In May 1949 Steiner received a license to found his own publishing company, which he named the Franz Steiner Verlag. At this point his old connections proved invaluable. Back in the 1930s Steiner had already become acquainted with Helmuth Scheel, director of both the Prussian Academy of Sciences and the Deutsche Morgenlaendische Gesellschaft (German Oriental Society). After the war, Scheel worked to re-establish both societies in Mainz and to help found the Akademie der Wissenschaften und der Literatur Mainz (Academy of Sciences and Literature, Mainz). In the same year that his new publishing house was founded, Franz Steiner was able to sign long-term contracts with both institutions, and from the very beginning he worked closely with the Notgemeinschaft der Deutschen Wissenschaft (Emergency Association of German Science), the precursor of today’s Deutsche Forschungsgemeinschaft (German Research Foundation). Among other things, he was able to purchase the West German licence for the first postwar edition of the German dictionary “Duden”, which had been published in Leipzig in 1947. The new publishing house quickly took root, and Franz Steiner became a central figure in the re-establishment of academic publishing in postwar Germany. Until his death in 1967, he remained in charge of the company, and his vision for the company’s thematic focus lives on to this day.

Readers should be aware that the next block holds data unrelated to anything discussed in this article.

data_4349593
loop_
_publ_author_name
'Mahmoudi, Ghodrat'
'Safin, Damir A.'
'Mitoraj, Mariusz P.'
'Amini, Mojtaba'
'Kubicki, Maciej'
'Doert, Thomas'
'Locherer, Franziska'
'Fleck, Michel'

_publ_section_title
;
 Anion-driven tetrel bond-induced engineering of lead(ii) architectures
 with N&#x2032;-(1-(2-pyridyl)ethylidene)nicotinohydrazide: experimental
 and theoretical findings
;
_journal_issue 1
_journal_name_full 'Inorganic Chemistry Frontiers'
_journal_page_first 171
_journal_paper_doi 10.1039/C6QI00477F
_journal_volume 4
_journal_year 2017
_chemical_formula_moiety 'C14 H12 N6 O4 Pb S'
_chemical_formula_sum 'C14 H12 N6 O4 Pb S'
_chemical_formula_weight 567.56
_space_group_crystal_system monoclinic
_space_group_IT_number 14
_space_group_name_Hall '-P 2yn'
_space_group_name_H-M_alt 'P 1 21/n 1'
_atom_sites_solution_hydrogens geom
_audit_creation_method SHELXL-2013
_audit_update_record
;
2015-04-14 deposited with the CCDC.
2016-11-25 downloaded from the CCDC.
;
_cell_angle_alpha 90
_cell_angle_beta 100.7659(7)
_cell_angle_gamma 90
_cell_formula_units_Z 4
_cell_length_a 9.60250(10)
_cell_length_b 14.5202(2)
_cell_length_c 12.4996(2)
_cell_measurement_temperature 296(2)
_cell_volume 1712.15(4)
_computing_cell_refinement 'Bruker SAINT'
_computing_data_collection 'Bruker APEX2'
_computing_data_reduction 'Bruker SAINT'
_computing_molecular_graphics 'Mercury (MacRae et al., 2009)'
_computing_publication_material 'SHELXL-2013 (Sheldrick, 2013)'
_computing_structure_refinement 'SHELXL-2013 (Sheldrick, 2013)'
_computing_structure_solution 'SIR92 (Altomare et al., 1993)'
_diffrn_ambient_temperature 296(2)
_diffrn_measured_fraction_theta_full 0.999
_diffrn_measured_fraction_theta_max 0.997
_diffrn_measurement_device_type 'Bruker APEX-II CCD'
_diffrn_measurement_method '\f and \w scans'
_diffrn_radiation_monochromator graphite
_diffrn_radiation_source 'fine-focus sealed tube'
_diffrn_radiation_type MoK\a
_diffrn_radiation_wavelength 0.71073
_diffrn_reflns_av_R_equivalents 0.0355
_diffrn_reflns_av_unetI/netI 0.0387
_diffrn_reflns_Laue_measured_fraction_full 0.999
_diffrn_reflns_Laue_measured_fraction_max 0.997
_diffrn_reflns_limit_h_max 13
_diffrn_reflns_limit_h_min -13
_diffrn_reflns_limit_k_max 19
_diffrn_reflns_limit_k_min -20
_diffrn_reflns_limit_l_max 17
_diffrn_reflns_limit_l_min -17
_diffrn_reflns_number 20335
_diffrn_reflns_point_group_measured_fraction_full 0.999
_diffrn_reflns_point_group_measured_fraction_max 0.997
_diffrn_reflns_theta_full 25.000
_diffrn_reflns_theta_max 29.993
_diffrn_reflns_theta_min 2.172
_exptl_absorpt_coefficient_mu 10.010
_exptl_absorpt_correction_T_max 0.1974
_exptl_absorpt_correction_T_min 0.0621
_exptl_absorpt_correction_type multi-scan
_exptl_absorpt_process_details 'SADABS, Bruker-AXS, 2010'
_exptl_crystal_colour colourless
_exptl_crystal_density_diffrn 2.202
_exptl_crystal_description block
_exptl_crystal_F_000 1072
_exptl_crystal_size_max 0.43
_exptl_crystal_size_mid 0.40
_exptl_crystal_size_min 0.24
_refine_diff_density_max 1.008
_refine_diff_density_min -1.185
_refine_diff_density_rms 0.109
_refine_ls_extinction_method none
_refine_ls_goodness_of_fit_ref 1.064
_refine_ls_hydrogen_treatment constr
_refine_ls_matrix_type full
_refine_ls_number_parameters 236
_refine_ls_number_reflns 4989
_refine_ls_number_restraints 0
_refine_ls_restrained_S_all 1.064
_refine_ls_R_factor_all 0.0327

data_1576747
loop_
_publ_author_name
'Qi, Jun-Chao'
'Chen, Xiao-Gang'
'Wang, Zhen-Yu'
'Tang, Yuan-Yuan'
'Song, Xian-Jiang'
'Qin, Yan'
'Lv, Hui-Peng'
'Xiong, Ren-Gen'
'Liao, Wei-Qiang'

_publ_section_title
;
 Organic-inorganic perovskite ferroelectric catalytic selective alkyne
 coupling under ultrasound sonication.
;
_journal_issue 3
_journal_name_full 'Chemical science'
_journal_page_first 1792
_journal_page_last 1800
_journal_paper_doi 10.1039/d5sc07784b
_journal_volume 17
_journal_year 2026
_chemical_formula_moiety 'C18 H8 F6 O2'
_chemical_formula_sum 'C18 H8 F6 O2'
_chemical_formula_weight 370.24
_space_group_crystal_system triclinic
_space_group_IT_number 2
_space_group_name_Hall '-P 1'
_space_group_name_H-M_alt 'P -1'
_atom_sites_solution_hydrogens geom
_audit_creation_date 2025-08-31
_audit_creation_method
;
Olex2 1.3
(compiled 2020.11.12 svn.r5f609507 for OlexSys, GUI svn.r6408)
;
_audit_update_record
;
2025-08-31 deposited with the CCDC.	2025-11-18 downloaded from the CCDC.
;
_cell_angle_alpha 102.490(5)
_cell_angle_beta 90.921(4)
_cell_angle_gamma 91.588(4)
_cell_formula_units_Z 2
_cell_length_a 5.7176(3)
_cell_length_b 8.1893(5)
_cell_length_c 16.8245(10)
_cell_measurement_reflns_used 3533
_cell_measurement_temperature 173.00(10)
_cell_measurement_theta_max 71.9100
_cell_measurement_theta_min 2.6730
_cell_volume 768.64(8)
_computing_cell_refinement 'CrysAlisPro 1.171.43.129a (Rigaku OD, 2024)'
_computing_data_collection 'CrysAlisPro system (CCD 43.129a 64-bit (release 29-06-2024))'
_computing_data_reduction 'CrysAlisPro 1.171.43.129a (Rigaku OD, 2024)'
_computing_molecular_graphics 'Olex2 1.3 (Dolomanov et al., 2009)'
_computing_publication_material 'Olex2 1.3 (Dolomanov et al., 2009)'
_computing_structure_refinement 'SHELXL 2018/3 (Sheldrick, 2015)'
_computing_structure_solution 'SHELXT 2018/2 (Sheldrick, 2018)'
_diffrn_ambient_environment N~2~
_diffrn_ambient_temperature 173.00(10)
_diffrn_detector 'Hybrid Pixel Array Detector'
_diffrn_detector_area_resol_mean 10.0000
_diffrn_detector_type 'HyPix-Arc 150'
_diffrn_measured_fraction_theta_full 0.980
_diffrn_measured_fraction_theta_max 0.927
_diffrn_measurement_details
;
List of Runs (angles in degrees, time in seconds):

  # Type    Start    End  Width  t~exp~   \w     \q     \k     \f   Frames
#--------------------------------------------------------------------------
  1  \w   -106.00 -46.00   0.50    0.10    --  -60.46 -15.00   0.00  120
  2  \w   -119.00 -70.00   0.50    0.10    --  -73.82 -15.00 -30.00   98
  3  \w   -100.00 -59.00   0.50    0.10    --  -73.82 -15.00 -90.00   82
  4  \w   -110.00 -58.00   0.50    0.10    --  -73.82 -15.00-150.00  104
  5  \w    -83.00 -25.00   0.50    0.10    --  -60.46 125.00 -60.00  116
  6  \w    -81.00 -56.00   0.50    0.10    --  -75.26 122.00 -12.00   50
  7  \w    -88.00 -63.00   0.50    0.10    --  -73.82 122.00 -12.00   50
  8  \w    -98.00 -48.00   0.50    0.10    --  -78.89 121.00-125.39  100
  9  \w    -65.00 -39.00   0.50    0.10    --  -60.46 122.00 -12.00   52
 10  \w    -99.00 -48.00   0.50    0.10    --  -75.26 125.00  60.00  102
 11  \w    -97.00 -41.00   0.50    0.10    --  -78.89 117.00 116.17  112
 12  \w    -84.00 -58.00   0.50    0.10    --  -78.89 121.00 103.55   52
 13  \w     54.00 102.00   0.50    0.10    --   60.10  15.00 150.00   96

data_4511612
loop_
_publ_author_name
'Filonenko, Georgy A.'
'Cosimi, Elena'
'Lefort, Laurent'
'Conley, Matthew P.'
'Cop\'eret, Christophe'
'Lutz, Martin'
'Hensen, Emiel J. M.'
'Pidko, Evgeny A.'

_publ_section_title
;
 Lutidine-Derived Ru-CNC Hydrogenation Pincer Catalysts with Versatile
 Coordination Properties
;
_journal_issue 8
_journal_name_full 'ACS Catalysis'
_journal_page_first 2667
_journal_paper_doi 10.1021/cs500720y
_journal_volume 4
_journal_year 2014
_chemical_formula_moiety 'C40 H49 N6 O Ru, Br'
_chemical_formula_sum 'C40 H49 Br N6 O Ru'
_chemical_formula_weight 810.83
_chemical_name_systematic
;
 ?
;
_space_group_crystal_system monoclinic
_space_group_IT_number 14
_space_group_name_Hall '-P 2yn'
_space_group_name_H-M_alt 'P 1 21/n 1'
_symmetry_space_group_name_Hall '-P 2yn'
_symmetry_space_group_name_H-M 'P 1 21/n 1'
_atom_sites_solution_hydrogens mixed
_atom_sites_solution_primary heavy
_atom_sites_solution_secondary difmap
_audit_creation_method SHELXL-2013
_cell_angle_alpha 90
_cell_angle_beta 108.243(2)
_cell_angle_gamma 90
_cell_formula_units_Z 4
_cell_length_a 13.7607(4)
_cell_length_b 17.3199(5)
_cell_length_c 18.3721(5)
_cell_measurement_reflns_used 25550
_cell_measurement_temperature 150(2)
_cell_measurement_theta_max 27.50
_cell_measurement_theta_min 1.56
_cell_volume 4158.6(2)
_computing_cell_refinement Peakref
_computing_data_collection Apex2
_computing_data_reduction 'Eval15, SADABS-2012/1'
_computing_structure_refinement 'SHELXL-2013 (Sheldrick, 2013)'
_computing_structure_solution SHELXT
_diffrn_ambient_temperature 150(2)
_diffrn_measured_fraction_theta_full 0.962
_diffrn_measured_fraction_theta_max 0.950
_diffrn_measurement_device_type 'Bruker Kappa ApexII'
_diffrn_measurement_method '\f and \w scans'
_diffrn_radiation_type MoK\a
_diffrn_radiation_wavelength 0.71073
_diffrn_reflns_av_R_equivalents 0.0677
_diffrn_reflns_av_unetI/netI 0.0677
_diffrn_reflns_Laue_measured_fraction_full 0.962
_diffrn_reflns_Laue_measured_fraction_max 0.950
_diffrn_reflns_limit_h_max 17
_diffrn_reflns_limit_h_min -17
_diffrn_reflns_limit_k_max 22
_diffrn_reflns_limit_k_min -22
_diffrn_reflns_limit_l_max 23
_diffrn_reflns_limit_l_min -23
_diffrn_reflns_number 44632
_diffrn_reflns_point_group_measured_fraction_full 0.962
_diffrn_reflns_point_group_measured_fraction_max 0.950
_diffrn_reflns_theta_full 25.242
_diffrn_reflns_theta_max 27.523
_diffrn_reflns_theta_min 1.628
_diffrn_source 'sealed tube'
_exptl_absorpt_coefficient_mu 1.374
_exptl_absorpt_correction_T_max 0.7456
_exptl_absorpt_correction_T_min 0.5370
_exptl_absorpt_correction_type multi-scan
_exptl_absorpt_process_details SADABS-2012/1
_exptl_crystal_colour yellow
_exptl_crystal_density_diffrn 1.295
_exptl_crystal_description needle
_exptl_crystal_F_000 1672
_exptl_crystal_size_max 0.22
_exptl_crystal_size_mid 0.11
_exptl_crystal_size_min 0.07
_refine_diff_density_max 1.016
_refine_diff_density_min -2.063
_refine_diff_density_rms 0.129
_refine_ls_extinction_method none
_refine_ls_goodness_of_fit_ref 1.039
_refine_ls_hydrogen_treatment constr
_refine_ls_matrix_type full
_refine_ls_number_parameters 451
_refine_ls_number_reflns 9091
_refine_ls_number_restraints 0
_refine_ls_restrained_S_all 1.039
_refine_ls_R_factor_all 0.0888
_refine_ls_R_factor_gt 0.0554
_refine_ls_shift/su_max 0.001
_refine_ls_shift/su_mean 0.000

Karl Jost

Four years after Franz Steiner’s death, his son Claus Steiner sold the firm to the Athenaeum publishing group of Harcourt, Brace & Jovanovich (New York) and left the company himself shortly thereafter. The “American years” were only a short interlude, however. In 1974 Karl Jost, who had joined the house as production manager back in 1953, oversaw the move to join the publishing group of the Deutscher Apotheker Verlag, where a nephew of Franz Steiner was one of the directors – and initiator of the negotiations.

Vincent Sieveking

When Karl Jost retired, Vincent Sieveking took the helm in 1977. Under his leadership the house moved in 1984 from Wiesbaden to Stuttgart, where the headquarters of the publishing group were based. There it remains to this day.